At least it started a conversation.

A Novel Approach

Climate activist Bill McKibben makes a switch to fiction

by John Henry Scott

When a conversation becomes as extensive as the one surrounding climate change, it can be difficult to remember where it started. Granted, it would be pretty hard to isolate a single point of origin for an entire field of study, developed by decades of observation and research. However, when attempting to identify the moment when climate change became a global conversation, one possible catalyst would be the publication of author and environmentalist Bill McKibben’s 1989 book “The End of Nature.” Considered to be the first book about climate change for a general audience, “The End of Nature” helped spread the idea—from the scientific community to the world at large—that carbon dioxide and other greenhouse gas emissions affect global weather patterns.

Since then, McKibben has written a dozen books about environmental issues as well as many articles and columns for publications such as The New Yorker and The Atlantic.

This past November, he published his first book of fiction, “Radio Free Vermont: A Fable of Resistance,” inspired by the outcome of the 2016 election. The book explores themes of nonviolent resistance and increased sustainability through community and local economies, suggesting that creativity is key to effecting change.

Climate change is not the focus of the novel, although it is addressed at points. Instead, the plot of “Radio Free Vermont” follows Vern, an aging radio host with a lifelong career in local broadcasting, as he organizes a grassroots effort to allow Vermont to secede from the United States. Along the way, he receives help from Perry, a teenage tech-wiz; Trance, a former Olympic biathlete; and Sylvia, a self-reliance guru; all of whom serve as caricatures to embody traits McKibben feels are representative of Vermonters and their culture, such as resourcefulness, neighborliness, determination and good humor.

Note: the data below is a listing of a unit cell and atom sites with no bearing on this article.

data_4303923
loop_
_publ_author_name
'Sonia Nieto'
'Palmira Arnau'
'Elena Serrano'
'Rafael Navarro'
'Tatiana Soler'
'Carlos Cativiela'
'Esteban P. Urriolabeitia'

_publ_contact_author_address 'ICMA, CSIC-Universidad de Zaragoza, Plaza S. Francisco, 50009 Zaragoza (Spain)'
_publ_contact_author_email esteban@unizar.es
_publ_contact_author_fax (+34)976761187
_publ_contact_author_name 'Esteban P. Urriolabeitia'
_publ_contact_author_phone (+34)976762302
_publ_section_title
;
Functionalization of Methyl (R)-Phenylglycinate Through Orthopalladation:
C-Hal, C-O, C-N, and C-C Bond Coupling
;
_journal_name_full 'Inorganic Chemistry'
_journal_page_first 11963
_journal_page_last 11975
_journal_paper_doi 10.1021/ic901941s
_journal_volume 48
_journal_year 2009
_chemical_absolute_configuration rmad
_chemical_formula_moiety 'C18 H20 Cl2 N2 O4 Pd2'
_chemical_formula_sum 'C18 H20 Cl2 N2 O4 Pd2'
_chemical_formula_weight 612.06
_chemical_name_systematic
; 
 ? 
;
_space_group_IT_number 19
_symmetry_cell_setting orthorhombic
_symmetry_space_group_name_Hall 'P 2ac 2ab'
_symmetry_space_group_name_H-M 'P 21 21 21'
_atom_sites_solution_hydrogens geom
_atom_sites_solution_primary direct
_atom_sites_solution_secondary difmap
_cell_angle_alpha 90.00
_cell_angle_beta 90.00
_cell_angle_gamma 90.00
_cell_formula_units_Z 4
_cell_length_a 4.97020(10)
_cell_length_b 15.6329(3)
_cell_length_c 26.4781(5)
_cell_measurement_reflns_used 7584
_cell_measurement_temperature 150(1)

The cartoonish characters fit the tone and shape of the novel, which is upbeat and whimsical while managing to address actual issues. There is a sense of play to the writing which seems to advocate for itself as a means of problem-solving—complex problems call for creative solutions.

As the novel progresses, it becomes clear that McKibben is not actually suggesting secession as a viable remedy for the problems of Vermont or any other state. Instead, it seems he has created an allegory of the old phrase attributed to Scottish town planner and social activist Sir Patrick Geddes, “Think local, act global.”

Grid recently had a chance to ask McKibben as few questions via email concerning the novel, fiction as a medium and how local economies translate to larger cities such as Philadelphia.

What prompted you to write a novel? What about fiction interested you?
I’d been working on it for a long time, mostly out of homesickness for Vermont as I traveled in my role as a climate advocate. I was very interested in resistance, and it seemed like a good way to write about it—to help people understand how it can be creative and fun.

You’ve built a career in nonfiction writing, publishing more than a dozen books over the past two decades. Why did you choose this moment to write a work of fiction?
Well, I decided to publish it when Trump got elected. Everyone was sad and anxious, and it didn’t seem like we needed a dark and difficult book from me. Instead, time for something that mixed its meaning with good humor—and a fair amount of beer.

Did you encounter any challenges working within this medium?
I found it great fun. To me, the characters were like interview subjects—who generally said what you wanted them to say.

Did you receive any valuable advice from fiction authors during the writing of “Radio Free Vermont”?
I didn’t dare tell a soul, except my wife, Sue Halpern, who is a very fine novelist and who encouraged me to keep at it.